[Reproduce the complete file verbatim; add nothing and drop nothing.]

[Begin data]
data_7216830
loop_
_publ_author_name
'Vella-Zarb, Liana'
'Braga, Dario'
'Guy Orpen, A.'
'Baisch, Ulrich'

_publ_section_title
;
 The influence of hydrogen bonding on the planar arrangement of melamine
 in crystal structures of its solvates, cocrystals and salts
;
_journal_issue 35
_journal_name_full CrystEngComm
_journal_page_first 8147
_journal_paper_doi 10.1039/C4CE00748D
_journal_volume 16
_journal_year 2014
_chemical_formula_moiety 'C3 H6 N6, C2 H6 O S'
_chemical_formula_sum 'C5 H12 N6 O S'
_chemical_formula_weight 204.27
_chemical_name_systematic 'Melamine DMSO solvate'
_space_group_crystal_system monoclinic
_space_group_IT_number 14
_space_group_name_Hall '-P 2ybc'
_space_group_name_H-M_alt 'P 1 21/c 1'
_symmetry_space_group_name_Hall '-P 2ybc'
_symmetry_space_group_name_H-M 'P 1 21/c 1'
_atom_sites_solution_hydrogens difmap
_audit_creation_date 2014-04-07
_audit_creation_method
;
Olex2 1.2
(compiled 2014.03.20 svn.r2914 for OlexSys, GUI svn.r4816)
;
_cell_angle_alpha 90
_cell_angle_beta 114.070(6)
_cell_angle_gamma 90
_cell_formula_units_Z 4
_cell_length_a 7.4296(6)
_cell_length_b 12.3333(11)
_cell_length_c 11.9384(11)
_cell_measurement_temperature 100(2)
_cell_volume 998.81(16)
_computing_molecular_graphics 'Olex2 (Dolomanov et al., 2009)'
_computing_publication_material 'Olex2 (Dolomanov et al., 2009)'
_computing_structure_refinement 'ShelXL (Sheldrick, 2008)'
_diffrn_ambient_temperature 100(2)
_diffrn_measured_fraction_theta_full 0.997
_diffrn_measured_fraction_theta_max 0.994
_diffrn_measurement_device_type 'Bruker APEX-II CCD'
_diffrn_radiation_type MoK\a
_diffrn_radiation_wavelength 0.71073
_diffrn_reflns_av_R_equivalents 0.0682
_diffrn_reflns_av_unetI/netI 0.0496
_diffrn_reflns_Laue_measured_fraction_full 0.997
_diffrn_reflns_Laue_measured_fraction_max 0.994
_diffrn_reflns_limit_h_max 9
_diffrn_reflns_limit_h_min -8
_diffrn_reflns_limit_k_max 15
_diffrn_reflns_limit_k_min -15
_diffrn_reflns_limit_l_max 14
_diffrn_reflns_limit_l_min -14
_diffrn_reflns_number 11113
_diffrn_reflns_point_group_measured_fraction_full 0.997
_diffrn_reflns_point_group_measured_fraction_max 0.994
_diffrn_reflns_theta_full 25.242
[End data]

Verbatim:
data_7216830
loop_
_publ_author_name
'Vella-Zarb, Liana'
'Braga, Dario'
'Guy Orpen, A.'
'Baisch, Ulrich'

_publ_section_title
;
 The influence of hydrogen bonding on the planar arrangement of melamine
 in crystal structures of its solvates, cocrystals and salts
;
_journal_issue 35
_journal_name_full CrystEngComm
_journal_page_first 8147
_journal_paper_doi 10.1039/C4CE00748D
_journal_volume 16
_journal_year 2014
_chemical_formula_moiety 'C3 H6 N6, C2 H6 O S'
_chemical_formula_sum 'C5 H12 N6 O S'
_chemical_formula_weight 204.27
_chemical_name_systematic 'Melamine DMSO solvate'
_space_group_crystal_system monoclinic
_space_group_IT_number 14
_space_group_name_Hall '-P 2ybc'
_space_group_name_H-M_alt 'P 1 21/c 1'
_symmetry_space_group_name_Hall '-P 2ybc'
_symmetry_space_group_name_H-M 'P 1 21/c 1'
_atom_sites_solution_hydrogens difmap
_audit_creation_date 2014-04-07
_audit_creation_method
;
Olex2 1.2
(compiled 2014.03.20 svn.r2914 for OlexSys, GUI svn.r4816)
;
_cell_angle_alpha 90
_cell_angle_beta 114.070(6)
_cell_angle_gamma 90
_cell_formula_units_Z 4
_cell_length_a 7.4296(6)
_cell_length_b 12.3333(11)
_cell_length_c 11.9384(11)
_cell_measurement_temperature 100(2)
_cell_volume 998.81(16)
_computing_molecular_graphics 'Olex2 (Dolomanov et al., 2009)'
_computing_publication_material 'Olex2 (Dolomanov et al., 2009)'
_computing_structure_refinement 'ShelXL (Sheldrick, 2008)'
_diffrn_ambient_temperature 100(2)
_diffrn_measured_fraction_theta_full 0.997
_diffrn_measured_fraction_theta_max 0.994
_diffrn_measurement_device_type 'Bruker APEX-II CCD'
_diffrn_radiation_type MoK\a
_diffrn_radiation_wavelength 0.71073
_diffrn_reflns_av_R_equivalents 0.0682
_diffrn_reflns_av_unetI/netI 0.0496
_diffrn_reflns_Laue_measured_fraction_full 0.997
_diffrn_reflns_Laue_measured_fraction_max 0.994
_diffrn_reflns_limit_h_max 9
_diffrn_reflns_limit_h_min -8
_diffrn_reflns_limit_k_max 15
_diffrn_reflns_limit_k_min -15
_diffrn_reflns_limit_l_max 14
_diffrn_reflns_limit_l_min -14
_diffrn_reflns_number 11113
_diffrn_reflns_point_group_measured_fraction_full 0.997
_diffrn_reflns_point_group_measured_fraction_max 0.994
_diffrn_reflns_theta_full 25.242